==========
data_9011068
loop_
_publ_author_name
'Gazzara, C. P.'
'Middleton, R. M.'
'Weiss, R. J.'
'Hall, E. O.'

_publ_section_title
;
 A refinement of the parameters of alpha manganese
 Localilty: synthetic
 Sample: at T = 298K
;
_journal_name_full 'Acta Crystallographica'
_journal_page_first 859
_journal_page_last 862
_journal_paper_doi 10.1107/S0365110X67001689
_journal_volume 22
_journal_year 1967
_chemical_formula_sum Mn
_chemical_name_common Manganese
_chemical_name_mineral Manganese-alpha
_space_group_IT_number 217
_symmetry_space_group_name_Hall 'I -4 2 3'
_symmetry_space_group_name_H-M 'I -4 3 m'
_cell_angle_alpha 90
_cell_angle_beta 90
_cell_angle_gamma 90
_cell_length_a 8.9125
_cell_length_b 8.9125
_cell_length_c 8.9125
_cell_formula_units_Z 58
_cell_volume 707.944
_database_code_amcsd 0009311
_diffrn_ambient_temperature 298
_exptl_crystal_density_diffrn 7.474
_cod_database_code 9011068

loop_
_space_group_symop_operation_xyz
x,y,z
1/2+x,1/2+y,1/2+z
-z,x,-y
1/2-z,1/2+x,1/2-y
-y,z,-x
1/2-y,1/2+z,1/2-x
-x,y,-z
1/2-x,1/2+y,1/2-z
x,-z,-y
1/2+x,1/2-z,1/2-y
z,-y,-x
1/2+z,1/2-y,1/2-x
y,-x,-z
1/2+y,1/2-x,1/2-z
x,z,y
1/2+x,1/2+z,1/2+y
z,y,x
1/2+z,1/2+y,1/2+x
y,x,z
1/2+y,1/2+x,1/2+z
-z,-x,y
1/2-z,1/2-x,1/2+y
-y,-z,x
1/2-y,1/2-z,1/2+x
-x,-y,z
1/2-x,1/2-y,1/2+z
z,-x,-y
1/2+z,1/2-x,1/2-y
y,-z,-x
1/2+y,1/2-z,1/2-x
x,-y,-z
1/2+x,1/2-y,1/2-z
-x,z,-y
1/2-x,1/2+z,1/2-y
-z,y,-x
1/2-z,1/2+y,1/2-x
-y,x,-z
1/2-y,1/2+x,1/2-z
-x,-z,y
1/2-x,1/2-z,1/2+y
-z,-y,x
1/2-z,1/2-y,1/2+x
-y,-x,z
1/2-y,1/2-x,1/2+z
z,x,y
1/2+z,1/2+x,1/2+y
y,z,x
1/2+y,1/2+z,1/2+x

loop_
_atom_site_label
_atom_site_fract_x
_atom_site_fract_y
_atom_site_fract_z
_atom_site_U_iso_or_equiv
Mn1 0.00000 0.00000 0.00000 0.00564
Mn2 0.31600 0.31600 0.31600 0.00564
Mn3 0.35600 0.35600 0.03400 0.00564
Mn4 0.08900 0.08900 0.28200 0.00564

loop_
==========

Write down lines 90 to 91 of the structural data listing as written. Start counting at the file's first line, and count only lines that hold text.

_atom_site_fract_x
_atom_site_fract_y